Burkett is asking Arapahoe County District Court Judge Kurt Horton to take another look a lawsuit she'd filed against Zocalo and the City of Littleton, seeking a public hearing before the Board of Adjustment about the Grove’s site-development plan.
Burkett’s attorney, David Foster, says he filed a motion for post-trial relief because it’s unusual for district-court judges to review land-use issues; he thinks it may be beneficial to explain his client’s position in more detail.
Horton has until November 14 to review the case. “This isn’t an easy issue in terms of the code analysis,” Foster says.
Littleton’s staff had approved the project’s site-development plan after determining that it conformed to the city’s existing zoning code. When Burkett appealed that decision, she was denied a hearing before the Board of Adjustment because a part of the code states that if a site-development plan is under the purview of the city’s staff, the only entity that has a right to appeal the staff’s decision is the developer — and then only if the plan is rejected.
However, Foster says Burkett is entitled to a hearing under the city’s code, which states: “The Board shall hear and decide appeals where it is alleged that there is an error in any order, requirement, decision or determination made by the City in the administration of this Title.”
Foster argues that because a site-development plan outlines a land use specific to a project, it must meet a host of criteria, including whether adverse effects on adjacent property are mitigated or eliminated. It would be difficult for a city staff member to determine whether the property was adversely impacted without a public hearing, he notes.
“That is an example of a review criteria that you would naturally want to get input from the very people who potentially are being adversely impacted,” Foster says. “Those are the kinds of questions you have to ask at a public hearing. A board reviewing those kinds of questions will conclude whether those impacts are being mitigated after they take in information from all sides. We don’t know what the planning director used to determine that there was no adverse impact to the neighbors, and that’s what a public hearing would flesh out.”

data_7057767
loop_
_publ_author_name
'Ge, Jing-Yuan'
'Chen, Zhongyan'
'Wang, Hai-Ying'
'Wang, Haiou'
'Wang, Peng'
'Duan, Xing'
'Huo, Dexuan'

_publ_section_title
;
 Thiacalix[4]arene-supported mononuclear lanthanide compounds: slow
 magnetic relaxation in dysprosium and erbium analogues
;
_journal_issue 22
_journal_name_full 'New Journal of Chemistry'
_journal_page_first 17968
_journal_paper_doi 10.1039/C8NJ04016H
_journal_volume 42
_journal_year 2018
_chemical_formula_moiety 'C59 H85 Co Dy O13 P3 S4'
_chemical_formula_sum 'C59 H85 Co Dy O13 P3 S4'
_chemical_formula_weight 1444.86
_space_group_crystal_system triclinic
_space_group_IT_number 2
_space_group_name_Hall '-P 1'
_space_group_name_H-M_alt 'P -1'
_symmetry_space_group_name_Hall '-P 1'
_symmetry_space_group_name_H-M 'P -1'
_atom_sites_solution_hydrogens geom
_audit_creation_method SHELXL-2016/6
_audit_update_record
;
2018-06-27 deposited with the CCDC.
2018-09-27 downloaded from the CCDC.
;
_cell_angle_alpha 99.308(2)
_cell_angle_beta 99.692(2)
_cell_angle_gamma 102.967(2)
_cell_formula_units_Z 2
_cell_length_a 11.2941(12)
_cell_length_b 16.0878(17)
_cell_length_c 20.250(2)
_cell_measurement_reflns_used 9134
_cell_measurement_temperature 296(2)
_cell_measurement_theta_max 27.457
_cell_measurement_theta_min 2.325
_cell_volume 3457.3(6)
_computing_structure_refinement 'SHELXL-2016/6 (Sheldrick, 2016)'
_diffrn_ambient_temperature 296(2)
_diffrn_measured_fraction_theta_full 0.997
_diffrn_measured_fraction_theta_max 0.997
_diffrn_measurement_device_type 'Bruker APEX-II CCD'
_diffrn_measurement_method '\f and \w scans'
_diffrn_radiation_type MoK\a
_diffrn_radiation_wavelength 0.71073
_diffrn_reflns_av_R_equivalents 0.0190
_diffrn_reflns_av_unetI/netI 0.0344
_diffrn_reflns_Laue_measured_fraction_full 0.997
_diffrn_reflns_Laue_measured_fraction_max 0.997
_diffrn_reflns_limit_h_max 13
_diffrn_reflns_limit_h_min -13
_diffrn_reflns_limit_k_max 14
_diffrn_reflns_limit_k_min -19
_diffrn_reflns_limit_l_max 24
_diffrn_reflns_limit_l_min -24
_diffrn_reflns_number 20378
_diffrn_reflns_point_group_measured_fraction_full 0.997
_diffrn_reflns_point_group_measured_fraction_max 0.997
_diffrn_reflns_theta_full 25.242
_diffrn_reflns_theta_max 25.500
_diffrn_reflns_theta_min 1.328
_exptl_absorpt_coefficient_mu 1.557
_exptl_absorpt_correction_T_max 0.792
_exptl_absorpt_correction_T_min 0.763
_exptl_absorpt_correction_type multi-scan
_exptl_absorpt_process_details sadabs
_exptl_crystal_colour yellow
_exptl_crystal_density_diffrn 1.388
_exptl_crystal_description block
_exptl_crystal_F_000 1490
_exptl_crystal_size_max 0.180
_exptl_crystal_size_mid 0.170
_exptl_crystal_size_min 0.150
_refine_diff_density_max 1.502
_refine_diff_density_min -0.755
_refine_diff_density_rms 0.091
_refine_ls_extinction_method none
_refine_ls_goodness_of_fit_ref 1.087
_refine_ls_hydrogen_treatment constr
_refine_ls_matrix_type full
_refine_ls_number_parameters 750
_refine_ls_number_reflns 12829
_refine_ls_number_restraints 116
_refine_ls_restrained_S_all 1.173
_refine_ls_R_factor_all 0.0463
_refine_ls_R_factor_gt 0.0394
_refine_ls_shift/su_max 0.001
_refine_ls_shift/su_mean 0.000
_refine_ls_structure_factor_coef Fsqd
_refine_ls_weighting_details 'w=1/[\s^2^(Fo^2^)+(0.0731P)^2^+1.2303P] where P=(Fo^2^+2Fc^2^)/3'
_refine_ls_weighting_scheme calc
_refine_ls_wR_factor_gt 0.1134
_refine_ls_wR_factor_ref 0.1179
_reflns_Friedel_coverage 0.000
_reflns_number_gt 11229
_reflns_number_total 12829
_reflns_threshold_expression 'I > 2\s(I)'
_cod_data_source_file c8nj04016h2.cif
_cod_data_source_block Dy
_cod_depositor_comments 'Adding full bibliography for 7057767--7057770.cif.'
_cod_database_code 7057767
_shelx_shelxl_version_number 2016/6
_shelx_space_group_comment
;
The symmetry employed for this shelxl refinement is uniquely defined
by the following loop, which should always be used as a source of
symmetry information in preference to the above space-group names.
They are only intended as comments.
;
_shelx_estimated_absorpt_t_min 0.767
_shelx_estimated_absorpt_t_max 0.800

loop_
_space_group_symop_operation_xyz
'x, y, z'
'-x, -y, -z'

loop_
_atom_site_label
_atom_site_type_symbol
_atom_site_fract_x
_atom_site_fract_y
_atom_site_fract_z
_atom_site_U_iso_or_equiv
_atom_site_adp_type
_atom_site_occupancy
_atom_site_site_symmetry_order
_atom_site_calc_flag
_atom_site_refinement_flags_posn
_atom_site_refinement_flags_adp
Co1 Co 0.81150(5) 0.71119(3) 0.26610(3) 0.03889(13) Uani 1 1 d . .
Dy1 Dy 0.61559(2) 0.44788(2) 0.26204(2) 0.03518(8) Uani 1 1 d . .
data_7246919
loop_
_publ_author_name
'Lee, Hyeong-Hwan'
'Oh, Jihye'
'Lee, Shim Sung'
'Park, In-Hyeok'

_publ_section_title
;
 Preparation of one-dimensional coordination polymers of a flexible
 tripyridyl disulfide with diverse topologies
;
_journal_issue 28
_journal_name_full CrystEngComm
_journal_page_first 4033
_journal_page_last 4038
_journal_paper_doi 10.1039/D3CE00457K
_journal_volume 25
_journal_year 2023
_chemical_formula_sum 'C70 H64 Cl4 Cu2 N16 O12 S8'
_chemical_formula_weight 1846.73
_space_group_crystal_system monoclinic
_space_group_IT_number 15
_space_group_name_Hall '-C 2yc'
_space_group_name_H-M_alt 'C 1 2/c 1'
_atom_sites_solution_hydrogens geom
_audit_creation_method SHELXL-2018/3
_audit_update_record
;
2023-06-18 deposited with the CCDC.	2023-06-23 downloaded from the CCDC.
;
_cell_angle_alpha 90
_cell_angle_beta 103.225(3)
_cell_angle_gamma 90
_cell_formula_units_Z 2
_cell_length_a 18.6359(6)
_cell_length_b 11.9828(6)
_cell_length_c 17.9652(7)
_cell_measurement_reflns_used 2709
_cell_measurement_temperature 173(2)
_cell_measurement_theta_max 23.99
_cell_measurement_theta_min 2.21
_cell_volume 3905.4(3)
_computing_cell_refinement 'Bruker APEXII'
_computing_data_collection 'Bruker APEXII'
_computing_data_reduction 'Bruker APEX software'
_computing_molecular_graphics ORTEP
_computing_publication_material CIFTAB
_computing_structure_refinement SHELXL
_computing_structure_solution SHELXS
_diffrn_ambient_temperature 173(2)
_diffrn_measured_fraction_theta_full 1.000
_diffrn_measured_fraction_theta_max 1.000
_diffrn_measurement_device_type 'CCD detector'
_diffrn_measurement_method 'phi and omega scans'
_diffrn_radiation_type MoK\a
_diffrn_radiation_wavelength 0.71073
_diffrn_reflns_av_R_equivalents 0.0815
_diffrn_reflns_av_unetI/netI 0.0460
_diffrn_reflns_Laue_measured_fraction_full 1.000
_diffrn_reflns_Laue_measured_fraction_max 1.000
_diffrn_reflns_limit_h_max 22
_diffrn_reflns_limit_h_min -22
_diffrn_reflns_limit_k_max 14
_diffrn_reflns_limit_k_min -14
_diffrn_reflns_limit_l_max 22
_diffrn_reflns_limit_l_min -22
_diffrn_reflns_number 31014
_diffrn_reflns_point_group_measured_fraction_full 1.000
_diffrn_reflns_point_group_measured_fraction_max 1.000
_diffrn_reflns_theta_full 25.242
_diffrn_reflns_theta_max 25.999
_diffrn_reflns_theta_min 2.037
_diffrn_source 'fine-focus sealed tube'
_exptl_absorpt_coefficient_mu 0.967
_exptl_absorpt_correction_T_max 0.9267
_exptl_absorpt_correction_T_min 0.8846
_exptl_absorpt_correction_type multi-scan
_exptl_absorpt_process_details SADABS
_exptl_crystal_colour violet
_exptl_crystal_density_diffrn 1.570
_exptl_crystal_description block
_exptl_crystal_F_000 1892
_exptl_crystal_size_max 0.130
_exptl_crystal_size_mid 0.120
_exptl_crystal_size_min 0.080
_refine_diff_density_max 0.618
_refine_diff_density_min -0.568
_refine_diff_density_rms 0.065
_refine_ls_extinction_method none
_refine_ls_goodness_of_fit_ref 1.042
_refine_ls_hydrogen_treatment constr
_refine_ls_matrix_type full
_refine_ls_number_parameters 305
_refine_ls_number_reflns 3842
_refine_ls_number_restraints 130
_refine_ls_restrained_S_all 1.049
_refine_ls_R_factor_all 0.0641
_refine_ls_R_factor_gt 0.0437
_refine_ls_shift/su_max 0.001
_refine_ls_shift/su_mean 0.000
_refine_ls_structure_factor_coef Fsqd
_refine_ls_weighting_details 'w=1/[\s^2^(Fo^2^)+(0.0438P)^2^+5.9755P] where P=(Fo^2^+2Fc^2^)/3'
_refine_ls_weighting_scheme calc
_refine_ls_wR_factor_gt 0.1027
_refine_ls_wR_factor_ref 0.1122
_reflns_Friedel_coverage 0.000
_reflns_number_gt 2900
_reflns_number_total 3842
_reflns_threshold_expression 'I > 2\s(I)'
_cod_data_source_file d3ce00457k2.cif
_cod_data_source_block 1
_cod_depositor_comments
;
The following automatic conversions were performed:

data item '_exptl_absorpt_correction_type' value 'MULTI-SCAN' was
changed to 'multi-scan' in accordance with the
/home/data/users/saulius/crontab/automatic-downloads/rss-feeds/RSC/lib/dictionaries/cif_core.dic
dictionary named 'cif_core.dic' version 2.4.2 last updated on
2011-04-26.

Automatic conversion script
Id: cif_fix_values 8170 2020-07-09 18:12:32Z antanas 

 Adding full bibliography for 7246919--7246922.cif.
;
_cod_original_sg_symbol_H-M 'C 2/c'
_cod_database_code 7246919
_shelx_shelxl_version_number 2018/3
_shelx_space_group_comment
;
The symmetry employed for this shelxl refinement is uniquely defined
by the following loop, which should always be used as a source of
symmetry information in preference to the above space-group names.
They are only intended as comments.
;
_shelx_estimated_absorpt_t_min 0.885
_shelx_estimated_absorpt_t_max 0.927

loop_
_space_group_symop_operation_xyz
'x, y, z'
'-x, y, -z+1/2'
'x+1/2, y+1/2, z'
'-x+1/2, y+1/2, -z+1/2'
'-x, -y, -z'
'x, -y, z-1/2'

Burkett and Foster also take issue with the city seemingly bestowing greater property rights on a developer who didn’t own property in Littleton over people who have lived around the property for years.
Foster acknowledges that it’s customary for developers to complete the entitlement process before closing on the purchase of a property, but he says it seems wrong for someone who doesn’t actually own property to have greater rights than people who have owned surrounding real estate for years.
“What we as lawyers felt was a challenge for Leah and her neighbors was that the city was telling her that an applicant seeking to develop property in Littleton had a greater property right than those people around a site that was being developed,” Foster says. “Why should the non-property owner have a greater property right?”
David Zucker, Zocalo’s chief executive (who was featured in our August 23 story "Developing Community") says that Burkett is part of a group known as Sunshine that has fought the redevelopment of the site that the Grove sits on since the previous developer tried to have it rezoned.
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“They simply want Littleton to be the sleepy little Mayberry of old,” Zucker says. “They don’t like the potential of change that comes from urban renewal or from a larger building than they like in their neighborhood.”
Foster disputes that claim, however, saying that Burkett’s constitutional right to due process has been violated.
“This is a due-process issue, which is very different than neighbors who don’t want a project developed,” he says. “They want the same rights that are afforded non-resident Littleton developers. They just want an opportunity to be heard. The city manager and city attorney didn’t afford them that opportunity.”